When the king is being attacked directly by an opponent's piece we say that the king is in check. In the diagram the black king is being checked by the white bishop.
If the king is in check it must be made safe immediately.
There are three ways to get out of check:
The king may move to a square which is not being attacked by an enemy piece.
In the diagram below, the king has moved away.
A piece may be moved in between the king and the enemy piece to block the check.
In this diagram the black bishop blocks the check.
The piece that is attacking the king can be captured.
In the diagram below, the bishop can be captured by the black rook.
If the king is in check and cannot get out of check then we say the king is checkmated and the game is lost.
In this diagram the white queen checks the black king. Black is not able to do any of the following:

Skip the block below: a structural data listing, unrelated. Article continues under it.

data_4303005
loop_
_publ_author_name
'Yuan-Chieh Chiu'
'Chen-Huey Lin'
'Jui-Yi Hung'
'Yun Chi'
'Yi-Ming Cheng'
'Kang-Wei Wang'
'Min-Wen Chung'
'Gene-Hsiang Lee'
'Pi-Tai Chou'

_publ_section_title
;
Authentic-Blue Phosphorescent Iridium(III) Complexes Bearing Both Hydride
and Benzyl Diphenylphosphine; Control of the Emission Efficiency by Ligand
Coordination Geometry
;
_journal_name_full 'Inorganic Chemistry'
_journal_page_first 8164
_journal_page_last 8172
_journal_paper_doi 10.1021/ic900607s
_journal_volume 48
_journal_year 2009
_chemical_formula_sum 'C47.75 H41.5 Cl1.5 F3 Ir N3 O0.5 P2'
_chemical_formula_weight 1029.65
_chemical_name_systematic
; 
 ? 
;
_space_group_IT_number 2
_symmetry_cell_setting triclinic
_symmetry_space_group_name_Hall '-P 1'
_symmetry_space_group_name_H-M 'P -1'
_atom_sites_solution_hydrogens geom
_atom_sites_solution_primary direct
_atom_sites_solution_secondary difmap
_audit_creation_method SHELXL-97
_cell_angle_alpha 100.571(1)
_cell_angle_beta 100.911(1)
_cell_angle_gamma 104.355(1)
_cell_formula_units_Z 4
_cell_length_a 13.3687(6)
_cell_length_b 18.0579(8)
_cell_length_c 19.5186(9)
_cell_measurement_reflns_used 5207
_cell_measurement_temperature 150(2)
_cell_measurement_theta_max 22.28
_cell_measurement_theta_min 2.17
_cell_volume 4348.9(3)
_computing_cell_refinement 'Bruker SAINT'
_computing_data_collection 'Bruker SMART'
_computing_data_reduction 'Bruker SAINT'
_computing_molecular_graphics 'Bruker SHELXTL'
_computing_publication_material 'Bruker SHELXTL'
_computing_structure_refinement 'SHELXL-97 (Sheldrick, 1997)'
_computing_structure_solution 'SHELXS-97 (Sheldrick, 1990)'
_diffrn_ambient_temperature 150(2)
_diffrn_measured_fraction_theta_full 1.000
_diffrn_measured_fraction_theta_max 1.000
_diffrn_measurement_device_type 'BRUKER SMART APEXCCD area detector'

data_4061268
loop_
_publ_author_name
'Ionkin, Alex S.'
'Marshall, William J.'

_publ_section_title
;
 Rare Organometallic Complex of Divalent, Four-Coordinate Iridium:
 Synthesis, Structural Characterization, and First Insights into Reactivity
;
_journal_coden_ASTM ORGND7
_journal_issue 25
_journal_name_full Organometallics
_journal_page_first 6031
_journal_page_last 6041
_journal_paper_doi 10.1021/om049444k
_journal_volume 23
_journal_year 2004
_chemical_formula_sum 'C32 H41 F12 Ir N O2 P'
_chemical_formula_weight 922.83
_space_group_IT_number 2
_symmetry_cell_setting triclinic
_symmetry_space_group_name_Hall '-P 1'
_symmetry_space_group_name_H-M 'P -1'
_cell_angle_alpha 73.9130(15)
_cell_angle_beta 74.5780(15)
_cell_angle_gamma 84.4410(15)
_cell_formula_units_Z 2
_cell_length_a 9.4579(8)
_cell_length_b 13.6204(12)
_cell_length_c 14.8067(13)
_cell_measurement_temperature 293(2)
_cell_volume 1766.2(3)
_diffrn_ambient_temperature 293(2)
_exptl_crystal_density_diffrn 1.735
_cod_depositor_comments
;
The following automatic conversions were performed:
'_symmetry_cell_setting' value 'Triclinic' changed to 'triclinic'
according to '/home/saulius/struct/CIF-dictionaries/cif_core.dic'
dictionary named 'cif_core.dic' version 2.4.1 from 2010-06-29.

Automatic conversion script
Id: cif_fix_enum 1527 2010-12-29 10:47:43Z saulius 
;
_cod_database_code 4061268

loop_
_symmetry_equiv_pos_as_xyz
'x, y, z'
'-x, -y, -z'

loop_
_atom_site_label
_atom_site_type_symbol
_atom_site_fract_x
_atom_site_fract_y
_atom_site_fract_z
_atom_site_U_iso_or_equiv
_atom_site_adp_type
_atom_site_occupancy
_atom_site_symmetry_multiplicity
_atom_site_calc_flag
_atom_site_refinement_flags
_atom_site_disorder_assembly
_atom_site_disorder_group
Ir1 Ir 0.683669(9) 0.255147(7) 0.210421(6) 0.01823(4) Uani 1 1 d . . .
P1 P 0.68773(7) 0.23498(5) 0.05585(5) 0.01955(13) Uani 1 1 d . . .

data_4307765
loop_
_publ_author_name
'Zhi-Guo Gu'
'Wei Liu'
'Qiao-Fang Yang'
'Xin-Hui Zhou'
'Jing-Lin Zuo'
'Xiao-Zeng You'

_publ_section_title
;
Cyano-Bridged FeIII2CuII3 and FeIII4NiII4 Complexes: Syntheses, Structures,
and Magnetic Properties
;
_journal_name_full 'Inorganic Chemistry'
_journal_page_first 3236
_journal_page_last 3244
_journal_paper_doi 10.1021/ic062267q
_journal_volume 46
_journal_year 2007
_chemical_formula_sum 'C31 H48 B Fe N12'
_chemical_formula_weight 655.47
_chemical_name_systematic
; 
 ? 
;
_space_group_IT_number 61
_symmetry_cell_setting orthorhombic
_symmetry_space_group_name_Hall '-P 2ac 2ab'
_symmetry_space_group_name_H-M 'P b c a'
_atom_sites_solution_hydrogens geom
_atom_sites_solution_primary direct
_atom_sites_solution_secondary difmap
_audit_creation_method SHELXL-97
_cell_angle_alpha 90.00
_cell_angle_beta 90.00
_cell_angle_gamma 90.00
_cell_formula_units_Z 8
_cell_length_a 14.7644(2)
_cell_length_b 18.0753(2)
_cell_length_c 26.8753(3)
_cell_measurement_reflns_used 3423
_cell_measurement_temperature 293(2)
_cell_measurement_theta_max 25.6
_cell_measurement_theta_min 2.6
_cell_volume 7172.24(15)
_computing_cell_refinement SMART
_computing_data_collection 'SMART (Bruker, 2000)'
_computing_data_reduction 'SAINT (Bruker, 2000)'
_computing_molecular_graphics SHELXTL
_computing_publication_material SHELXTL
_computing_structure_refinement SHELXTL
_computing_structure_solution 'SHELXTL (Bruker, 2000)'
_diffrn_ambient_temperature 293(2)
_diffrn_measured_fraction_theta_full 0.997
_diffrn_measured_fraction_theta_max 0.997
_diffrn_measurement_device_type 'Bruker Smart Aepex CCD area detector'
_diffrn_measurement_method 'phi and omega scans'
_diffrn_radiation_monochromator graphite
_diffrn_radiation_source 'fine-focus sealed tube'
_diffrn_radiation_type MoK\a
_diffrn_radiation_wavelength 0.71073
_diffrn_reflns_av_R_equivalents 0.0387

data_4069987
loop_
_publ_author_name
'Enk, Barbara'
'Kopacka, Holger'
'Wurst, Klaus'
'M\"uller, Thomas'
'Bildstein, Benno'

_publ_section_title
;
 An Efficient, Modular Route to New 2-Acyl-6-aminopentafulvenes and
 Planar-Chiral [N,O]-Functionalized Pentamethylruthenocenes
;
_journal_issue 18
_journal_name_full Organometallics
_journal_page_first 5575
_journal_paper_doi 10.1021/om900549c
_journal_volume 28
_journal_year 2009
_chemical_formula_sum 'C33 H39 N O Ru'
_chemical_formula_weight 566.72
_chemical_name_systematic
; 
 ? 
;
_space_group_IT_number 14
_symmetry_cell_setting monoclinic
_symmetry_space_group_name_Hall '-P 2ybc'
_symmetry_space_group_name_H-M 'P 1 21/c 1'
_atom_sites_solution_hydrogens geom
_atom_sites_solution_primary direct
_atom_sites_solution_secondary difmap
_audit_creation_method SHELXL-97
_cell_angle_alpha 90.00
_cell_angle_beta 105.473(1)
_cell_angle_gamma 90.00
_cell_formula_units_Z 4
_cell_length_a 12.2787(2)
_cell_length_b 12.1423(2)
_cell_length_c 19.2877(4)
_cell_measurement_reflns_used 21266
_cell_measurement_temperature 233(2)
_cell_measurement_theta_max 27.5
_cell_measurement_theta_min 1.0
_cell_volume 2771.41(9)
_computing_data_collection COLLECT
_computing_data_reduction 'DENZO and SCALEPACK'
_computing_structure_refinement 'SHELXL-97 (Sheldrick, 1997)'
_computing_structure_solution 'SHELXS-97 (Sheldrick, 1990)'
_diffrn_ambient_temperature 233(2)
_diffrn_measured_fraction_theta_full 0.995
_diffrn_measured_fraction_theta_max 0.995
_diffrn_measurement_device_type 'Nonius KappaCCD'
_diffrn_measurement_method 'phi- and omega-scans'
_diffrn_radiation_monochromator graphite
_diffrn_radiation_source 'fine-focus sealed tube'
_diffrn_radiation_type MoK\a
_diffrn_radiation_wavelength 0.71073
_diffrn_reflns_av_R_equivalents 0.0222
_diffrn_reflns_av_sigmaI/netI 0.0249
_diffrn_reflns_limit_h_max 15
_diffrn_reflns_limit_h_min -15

move to a square which is not being attacked by an enemy piece.
move a piece between the king and the enemy piece to block the check.
capture the attacking piece.
so Black is checkmated. As checkmate is the aim of the game, White wins the game!
You now know how all of the chess pieces move!
The player with the white pieces always goes first. To decide who should play with the white pieces, one of the players hides a black pawn in one hand and a white pawn in the other and holds out his fists. His opponent chooses a hand and if the white pawn is in that hand the opponent plays with the white pieces. If it is a black pawn the opponent plays with the black pieces. The players take it in turns to move. After the first game the players switch colours.
[ Castling ]